Draining Away

Phillip Kim
Sep 13th, 2014

The young Chinese PLA soldier, dressed in camouflage uniform and spiky haircut, stepped out from the ramshackle shop into the harshly bright sunlight. The local Tibetans ambling along the dusty sidewalk glanced askance at him and at the large brown trout that he dangled from his right hand.  The fish was sleek, meaty and as long as his forearm. He crouched down and laid it on a Styrofoam slab. He then inserted the tip of a large butcher’s knife into the underside of the gills and, with a swift and assured motion, sliced the fish’s head from its body. As expert as this movement was (the soldier had clearly done this many times before), the sight and sound of the decapitation – the trickling of blood and milky fluids, the severed head flopping away, a lifeless eye coming to rest gazing up at the sky, the snapping of bone and cartilage – were nevertheless sickening. After he had gutted and cleaned the fish, the soldier rose and placed it in a clear plastic bag held open by a comrade. The pair then walked back into the shop, leaving the oozing fish head and entrails on the sidewalk for someone – certainly neither of them – to clean up later.

The Tibetans paid scant heed to the soldiers, focusing instead on scratching out a meagre trade with the tourist-laden SUVs and vans that stop here in Narkartse for lunch and butter chai on the drive from Lhasa to Gyantse. Perhaps such butcherings are common sights around town. Or perhaps the locals have learned to treat them as mundane, disregarding how such acts hack against long-standing Tibetan traditions. Never mind that a precious living soul had just been dispensed with to provide a meal for a small gathering of Chinese soldiers, or that the fish had most likely been taken from nearby Yamdrok Lake – one of Tibet’s three most sacred bodies of water. Forbearance towards uncouth Chinese manners seemed to be the Buddhist – or maybe just prudent – thing for Tibetans to do.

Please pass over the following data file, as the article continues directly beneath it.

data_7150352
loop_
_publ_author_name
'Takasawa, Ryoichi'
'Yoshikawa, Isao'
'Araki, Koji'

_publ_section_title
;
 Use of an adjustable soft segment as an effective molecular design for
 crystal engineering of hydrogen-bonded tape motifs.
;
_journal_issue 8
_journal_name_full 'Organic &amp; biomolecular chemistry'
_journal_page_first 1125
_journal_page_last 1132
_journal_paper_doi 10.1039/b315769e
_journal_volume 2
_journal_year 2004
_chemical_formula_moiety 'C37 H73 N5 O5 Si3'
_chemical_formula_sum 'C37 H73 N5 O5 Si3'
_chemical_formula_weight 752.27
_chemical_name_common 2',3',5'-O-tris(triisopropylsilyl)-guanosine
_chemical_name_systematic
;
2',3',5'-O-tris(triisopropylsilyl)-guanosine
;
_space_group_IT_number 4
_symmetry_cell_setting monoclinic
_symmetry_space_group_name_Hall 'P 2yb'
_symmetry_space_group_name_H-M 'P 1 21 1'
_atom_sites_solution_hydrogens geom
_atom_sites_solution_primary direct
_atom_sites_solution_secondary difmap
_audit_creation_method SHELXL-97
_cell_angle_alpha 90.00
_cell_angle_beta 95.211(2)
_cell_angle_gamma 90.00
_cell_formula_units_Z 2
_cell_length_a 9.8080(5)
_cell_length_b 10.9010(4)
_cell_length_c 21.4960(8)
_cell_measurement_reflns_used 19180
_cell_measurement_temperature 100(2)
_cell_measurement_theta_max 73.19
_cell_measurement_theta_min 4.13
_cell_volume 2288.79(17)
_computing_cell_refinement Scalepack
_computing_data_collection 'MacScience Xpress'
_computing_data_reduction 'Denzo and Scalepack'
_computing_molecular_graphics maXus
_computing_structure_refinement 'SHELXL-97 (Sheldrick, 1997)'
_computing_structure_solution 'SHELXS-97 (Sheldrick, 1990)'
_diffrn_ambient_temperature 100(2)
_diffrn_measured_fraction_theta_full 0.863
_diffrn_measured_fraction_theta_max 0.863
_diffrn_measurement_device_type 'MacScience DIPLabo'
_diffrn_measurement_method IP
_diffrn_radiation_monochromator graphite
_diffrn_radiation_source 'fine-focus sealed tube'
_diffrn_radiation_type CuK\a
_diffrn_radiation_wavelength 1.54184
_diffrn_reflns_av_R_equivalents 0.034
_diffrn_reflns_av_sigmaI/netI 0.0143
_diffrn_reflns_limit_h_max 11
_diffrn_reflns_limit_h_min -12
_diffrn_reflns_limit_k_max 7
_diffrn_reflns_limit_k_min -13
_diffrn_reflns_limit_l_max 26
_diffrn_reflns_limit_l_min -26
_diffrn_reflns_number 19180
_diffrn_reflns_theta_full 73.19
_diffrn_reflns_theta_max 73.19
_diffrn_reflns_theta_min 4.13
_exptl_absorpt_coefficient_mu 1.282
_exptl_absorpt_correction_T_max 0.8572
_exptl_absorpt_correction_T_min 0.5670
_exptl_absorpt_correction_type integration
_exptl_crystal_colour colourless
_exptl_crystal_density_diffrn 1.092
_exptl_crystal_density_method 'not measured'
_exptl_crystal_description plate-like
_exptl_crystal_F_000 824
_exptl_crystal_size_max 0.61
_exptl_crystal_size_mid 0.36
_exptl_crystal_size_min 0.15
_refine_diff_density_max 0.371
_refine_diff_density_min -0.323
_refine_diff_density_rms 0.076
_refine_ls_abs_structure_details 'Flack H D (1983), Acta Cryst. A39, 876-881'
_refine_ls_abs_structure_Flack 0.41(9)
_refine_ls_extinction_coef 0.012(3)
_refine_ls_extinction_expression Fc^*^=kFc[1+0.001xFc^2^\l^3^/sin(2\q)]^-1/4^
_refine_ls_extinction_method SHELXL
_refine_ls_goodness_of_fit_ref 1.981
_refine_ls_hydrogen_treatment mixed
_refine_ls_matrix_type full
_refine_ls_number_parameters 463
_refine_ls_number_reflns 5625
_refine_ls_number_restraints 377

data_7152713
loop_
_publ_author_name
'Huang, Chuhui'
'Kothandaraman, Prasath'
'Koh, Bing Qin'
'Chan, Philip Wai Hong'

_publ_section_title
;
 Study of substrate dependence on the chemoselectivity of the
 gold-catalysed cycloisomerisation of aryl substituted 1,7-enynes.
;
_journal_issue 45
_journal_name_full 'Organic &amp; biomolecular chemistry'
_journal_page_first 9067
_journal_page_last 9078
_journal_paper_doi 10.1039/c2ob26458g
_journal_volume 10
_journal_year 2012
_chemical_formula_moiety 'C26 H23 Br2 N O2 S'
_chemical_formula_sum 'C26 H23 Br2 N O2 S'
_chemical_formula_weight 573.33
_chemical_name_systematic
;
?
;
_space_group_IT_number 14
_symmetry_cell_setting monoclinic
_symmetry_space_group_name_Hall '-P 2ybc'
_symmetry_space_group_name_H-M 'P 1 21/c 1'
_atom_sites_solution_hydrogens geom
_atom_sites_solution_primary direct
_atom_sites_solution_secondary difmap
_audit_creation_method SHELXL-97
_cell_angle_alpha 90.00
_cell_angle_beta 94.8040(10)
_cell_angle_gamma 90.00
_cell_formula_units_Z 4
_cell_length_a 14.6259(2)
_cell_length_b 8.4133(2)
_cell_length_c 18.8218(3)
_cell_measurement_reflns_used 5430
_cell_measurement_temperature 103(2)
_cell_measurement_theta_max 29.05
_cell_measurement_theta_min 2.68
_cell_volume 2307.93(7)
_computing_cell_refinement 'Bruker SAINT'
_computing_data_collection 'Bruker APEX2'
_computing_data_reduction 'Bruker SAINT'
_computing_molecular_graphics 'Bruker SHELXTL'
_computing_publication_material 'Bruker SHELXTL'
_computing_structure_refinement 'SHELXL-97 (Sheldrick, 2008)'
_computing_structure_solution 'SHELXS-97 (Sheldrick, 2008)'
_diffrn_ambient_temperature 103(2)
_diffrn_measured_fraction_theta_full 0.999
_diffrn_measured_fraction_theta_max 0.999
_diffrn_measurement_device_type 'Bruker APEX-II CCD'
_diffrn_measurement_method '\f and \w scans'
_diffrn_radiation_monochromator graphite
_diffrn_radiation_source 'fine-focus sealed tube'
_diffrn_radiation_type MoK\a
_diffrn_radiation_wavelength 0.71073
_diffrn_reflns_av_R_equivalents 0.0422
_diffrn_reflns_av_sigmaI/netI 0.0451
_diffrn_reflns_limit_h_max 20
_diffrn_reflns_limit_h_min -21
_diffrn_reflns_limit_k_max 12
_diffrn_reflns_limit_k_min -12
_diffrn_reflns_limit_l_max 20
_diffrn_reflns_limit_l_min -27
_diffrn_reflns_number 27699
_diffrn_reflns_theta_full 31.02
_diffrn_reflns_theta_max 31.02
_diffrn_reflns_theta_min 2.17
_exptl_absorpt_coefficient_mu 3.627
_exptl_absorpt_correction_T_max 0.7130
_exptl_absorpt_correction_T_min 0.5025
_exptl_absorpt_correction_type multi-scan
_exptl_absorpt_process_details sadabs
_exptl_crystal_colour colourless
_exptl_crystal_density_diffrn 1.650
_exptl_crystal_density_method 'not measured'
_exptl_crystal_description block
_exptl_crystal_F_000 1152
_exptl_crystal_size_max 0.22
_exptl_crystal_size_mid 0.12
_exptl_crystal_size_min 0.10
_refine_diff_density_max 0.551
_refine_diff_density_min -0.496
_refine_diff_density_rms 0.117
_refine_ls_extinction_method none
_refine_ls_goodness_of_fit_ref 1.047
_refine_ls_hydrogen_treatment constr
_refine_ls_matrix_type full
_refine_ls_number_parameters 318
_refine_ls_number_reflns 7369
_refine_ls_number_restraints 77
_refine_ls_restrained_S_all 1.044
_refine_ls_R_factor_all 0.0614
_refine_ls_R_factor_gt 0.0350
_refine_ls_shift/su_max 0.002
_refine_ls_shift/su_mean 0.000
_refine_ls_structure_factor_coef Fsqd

On clear days in this part of the Himalayas, Yamdrok Lake shines a brilliant turquoise, as if lit from within by its own sun. The lake is said to be inhabited by deities and spirits (called Naga) and possibly even by a dragon. The water embodies a female Guardian of Buddhism in Tibet and is connected to the ‘life power’ of the people. Legend has it that, if the lake waters run dry, Tibet itself will no longer be inhabitable. Pilgrims regularly travel on foot from afar to Yamdrok in order to earn merit by a circumambulation of its shores. Its pristine waters have long teemed with shoals of fish that hold little fear of humans, since Tibetans traditionally do not eat small creatures that have unfavourable soul-to-calorie ratios. This dietary abstinence is particularly remarkable given that Tibetans live in one of the most inhospitable climates on Earth, where marginal quantities of nourishment can separate the living from the dying. Tibetans who occasionally stray from the staple diet of barley flour, yak and mutton to indulge in a meal of fish generally love the taste. They are human, after all.